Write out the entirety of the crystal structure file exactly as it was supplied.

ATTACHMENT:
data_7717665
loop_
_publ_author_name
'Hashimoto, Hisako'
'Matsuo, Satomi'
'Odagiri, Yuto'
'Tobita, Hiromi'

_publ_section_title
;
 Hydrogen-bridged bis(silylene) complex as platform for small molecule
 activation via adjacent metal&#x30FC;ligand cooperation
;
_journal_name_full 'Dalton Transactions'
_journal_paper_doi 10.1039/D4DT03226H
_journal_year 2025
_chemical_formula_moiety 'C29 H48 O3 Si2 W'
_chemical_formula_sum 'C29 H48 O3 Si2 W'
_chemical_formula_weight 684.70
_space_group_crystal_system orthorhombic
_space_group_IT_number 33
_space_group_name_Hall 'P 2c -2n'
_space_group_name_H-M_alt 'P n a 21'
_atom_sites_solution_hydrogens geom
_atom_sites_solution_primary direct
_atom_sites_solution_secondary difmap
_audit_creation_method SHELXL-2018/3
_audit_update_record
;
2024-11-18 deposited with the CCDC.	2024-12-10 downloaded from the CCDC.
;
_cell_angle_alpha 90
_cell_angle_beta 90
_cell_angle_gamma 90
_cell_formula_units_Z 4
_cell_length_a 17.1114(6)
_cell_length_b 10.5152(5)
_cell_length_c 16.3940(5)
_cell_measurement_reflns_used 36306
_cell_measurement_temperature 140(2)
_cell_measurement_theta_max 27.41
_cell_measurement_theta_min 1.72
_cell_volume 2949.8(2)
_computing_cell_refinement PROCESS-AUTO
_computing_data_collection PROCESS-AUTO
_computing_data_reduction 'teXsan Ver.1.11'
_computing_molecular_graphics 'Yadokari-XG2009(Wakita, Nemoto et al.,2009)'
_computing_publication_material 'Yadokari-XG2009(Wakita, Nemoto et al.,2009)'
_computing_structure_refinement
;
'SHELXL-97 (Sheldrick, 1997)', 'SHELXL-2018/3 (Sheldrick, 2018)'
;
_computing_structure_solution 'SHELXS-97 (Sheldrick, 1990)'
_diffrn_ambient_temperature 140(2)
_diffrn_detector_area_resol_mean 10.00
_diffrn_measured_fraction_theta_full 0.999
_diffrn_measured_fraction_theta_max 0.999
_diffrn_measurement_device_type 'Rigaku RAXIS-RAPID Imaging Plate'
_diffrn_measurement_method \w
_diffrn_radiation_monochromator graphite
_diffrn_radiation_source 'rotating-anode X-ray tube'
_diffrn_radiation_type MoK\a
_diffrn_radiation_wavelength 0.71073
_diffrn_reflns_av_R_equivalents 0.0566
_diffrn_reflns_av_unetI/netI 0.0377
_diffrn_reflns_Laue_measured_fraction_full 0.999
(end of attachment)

data_7717665
loop_
_publ_author_name
'Hashimoto, Hisako'
'Matsuo, Satomi'
'Odagiri, Yuto'
'Tobita, Hiromi'

_publ_section_title
;
 Hydrogen-bridged bis(silylene) complex as platform for small molecule
 activation via adjacent metal&#x30FC;ligand cooperation
;
_journal_name_full 'Dalton Transactions'
_journal_paper_doi 10.1039/D4DT03226H
_journal_year 2025
_chemical_formula_moiety 'C29 H48 O3 Si2 W'
_chemical_formula_sum 'C29 H48 O3 Si2 W'
_chemical_formula_weight 684.70
_space_group_crystal_system orthorhombic
_space_group_IT_number 33
_space_group_name_Hall 'P 2c -2n'
_space_group_name_H-M_alt 'P n a 21'
_atom_sites_solution_hydrogens geom
_atom_sites_solution_primary direct
_atom_sites_solution_secondary difmap
_audit_creation_method SHELXL-2018/3
_audit_update_record
;
2024-11-18 deposited with the CCDC.	2024-12-10 downloaded from the CCDC.
;
_cell_angle_alpha 90
_cell_angle_beta 90
_cell_angle_gamma 90
_cell_formula_units_Z 4
_cell_length_a 17.1114(6)
_cell_length_b 10.5152(5)
_cell_length_c 16.3940(5)
_cell_measurement_reflns_used 36306
_cell_measurement_temperature 140(2)
_cell_measurement_theta_max 27.41
_cell_measurement_theta_min 1.72
_cell_volume 2949.8(2)
_computing_cell_refinement PROCESS-AUTO
_computing_data_collection PROCESS-AUTO
_computing_data_reduction 'teXsan Ver.1.11'
_computing_molecular_graphics 'Yadokari-XG2009(Wakita, Nemoto et al.,2009)'
_computing_publication_material 'Yadokari-XG2009(Wakita, Nemoto et al.,2009)'
_computing_structure_refinement
;
'SHELXL-97 (Sheldrick, 1997)', 'SHELXL-2018/3 (Sheldrick, 2018)'
;
_computing_structure_solution 'SHELXS-97 (Sheldrick, 1990)'
_diffrn_ambient_temperature 140(2)
_diffrn_detector_area_resol_mean 10.00
_diffrn_measured_fraction_theta_full 0.999
_diffrn_measured_fraction_theta_max 0.999
_diffrn_measurement_device_type 'Rigaku RAXIS-RAPID Imaging Plate'
_diffrn_measurement_method \w
_diffrn_radiation_monochromator graphite
_diffrn_radiation_source 'rotating-anode X-ray tube'
_diffrn_radiation_type MoK\a
_diffrn_radiation_wavelength 0.71073
_diffrn_reflns_av_R_equivalents 0.0566
_diffrn_reflns_av_unetI/netI 0.0377
_diffrn_reflns_Laue_measured_fraction_full 0.999